South Dakota Takes ‘a Good Early Step’ Lawmakers Ban Monopolistic Government Unionism in Universities
In November 2016, freedom-loving citizens in South Dakota, with both strategic and financial support from the National Right to Work Committee, resoundingly defeated a Big Labor scheme to destroy, at the ballot box, the Mount Rushmore State’s seven-decade-old ban on forced union dues and fees.
The overwhelming 80%-to-20% popular vote against the union bosses’ pro-compulsory unionism Initiated Measure 23 (or IM 23) sternly rebuked Organized Labor strategists, and evidently sent a clear message to state lawmakers in Pierre.
Since the beginning of the 2017 legislative session, state senators and representatives have been far more receptive to grassroots pleas that they roll back special privileges for union chiefs that have long been enshrined in the South Dakota Code.
Late this winter, pro-Right to Work legislators and Gov. Kristi Noem (R) granted freedom-loving citizens their latest victory by approving legislation that terminates union bosses’ monopoly-bargaining power over professors and other public university employees.
Camouflaged Bid to Foist Forced Dues on South Dakota Was Lopsidedly Rejected
Four years ago, top officials of Minneapolis-based Local 49 of the International Union of Operating Engineers (IUOE) spearheaded the campaign for IM 23, a craftily worded assault on employees’ personal freedom.
Although it didn’t even include the words “Right to Work,” had it been adopted, IM 23 would have gutted South Dakota’s constitutional provision of that name by forcing union nonmembers to pay dues or fees for Big Labor monopoly bargaining they didn’t want, and never asked for.
The National Right to Work Committee led the charge to save South Dakota from compulsory unionism. Thanks to the generosity of members and supporters across the country, the Committee was able to contribute $145,000 to grass-roots opponents of IM 23, more than twice as much as any other single contributor.
With the Committee’s help, the Aberdeen, S.D.-based group South Dakotans for Freedom and Jobs was able to run effective TV advertising and mail campaigns in a low-cost, low-population state.
Although Big Labor ultimately outspent Right to Work proponents by three-to-one (according to official records that, no doubt, greatly understate union-boss expenditures), efforts by the Committee and its allies sufficed to unmask IM 23. That’s why four times as many citizens voted against it as voted for it.
Workers Put ‘Under Powerful Compulsion to Join’ Unions By Monopoly Bargaining
“Saving South Dakota’s Right to Work law in 2016 was an important victory,” said Committee President Mark Mix, “but opponents of coercive unionism have much additional work to do in the Mount Rushmore State.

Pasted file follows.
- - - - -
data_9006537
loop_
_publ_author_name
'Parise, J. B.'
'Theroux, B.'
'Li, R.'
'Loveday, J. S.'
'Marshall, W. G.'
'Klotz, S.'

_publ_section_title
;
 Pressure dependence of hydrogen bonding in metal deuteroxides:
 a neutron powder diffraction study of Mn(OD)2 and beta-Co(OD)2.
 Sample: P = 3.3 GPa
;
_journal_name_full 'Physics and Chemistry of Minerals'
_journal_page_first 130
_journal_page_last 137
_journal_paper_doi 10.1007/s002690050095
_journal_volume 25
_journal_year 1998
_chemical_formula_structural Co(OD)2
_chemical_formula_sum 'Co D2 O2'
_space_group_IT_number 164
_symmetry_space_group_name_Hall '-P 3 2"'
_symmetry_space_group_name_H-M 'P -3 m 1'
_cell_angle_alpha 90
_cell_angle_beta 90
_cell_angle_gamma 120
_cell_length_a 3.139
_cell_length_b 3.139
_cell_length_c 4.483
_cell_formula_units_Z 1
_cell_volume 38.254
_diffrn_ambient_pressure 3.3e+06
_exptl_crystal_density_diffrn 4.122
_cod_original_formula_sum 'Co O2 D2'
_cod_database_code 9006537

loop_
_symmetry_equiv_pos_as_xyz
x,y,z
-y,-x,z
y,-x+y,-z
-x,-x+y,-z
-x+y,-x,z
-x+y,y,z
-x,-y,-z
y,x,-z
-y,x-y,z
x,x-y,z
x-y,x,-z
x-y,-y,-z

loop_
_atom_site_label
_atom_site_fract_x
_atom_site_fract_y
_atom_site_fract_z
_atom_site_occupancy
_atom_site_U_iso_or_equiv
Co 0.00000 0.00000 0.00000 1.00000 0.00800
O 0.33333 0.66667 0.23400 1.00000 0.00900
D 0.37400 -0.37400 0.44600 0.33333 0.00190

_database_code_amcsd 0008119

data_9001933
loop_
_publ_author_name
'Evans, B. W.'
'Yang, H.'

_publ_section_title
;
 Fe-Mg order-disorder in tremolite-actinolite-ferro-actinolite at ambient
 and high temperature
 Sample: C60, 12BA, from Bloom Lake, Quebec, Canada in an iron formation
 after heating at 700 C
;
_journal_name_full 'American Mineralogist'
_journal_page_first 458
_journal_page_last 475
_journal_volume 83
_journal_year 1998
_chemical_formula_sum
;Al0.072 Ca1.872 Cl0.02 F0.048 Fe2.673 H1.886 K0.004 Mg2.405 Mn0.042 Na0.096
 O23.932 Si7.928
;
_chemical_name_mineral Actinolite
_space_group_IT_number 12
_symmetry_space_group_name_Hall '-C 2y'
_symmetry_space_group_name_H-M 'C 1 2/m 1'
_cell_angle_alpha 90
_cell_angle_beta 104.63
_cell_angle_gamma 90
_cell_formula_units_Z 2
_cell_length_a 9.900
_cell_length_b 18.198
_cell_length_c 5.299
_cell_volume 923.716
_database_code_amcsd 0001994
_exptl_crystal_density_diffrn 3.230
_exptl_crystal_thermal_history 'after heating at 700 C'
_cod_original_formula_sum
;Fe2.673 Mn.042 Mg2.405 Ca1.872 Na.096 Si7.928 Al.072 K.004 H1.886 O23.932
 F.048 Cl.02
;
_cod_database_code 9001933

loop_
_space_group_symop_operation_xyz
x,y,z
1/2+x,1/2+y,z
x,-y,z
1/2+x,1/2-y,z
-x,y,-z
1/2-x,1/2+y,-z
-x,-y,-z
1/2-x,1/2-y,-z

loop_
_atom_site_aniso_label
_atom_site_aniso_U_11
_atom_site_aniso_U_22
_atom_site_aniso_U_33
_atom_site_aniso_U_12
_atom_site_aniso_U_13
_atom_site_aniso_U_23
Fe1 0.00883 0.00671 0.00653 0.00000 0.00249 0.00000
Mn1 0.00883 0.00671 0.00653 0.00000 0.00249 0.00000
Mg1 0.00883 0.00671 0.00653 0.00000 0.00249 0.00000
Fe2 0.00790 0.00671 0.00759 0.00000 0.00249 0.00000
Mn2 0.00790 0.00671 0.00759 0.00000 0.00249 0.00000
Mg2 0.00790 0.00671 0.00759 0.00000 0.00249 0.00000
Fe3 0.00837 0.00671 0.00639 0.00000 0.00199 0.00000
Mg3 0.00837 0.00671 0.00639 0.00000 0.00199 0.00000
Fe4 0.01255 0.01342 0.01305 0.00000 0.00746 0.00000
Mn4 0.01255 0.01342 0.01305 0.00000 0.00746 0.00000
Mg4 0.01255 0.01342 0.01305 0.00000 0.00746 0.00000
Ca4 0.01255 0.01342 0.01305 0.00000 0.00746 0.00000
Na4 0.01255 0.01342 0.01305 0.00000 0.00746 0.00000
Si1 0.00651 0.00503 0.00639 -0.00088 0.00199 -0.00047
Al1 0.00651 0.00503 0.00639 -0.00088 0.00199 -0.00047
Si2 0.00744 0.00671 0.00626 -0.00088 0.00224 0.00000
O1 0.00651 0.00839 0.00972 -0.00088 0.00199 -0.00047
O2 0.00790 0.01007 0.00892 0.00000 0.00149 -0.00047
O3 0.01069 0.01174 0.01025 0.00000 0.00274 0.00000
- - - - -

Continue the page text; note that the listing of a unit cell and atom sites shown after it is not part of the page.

“Although the Right to Work remains protected, state law continues to force thousands and thousands of public servants to be subject to union monopoly bargaining on matters concerning their pay, benefits, and work rules in order to work for the taxpayer.
“As the late Thomas E. Harris, then a top AFL-CIO lawyer, acknowledged back in 1962, the very fact that a union is legally empowered to ‘negotiate the contract which regulates the incidents of [a worker’s] industrial life puts him under powerful compulsion to join the union.’”(Emphasis added.)
Fortunately, since Big Labor’s IM 23 debacle, South Dakota legislative majorities have demonstrated a willingness at least to take modest steps to curtail government union bosses’ so-called “exclusive” bargaining privileges.
In 2017, they stripped union bosses of the power to negotiate contract terms for member and nonmember faculty alike at four technical institutes (soon to be transformed into colleges) run by school districts in Sioux City, Rapid City, Mitchell and Watertown.
And just this March, the Legislature adopted and Ms. Noem signed S.B.147, which shields faculty and other employees of state universities in Vermillion, Brookings, Madison, Aberdeen, Rapid, Brookings, Madison, Aberdeen, Rapid, City and Spear Fish, as well as employees at branch campuses in Sioux Falls and Rapid City, from Big Labor domination.
On behalf of Committee members in South Dakota and nationwide, Mr. Mix had written to lawmakers and Ms. Noem to request their support for S.B.147. He commended the new law as a “good early step.”
“But it’s just the beginning,” he emphasized. “Right to Work supporters are pressing for the protection, in the near future, of all South Dakota public employees from union monopoly bargaining.”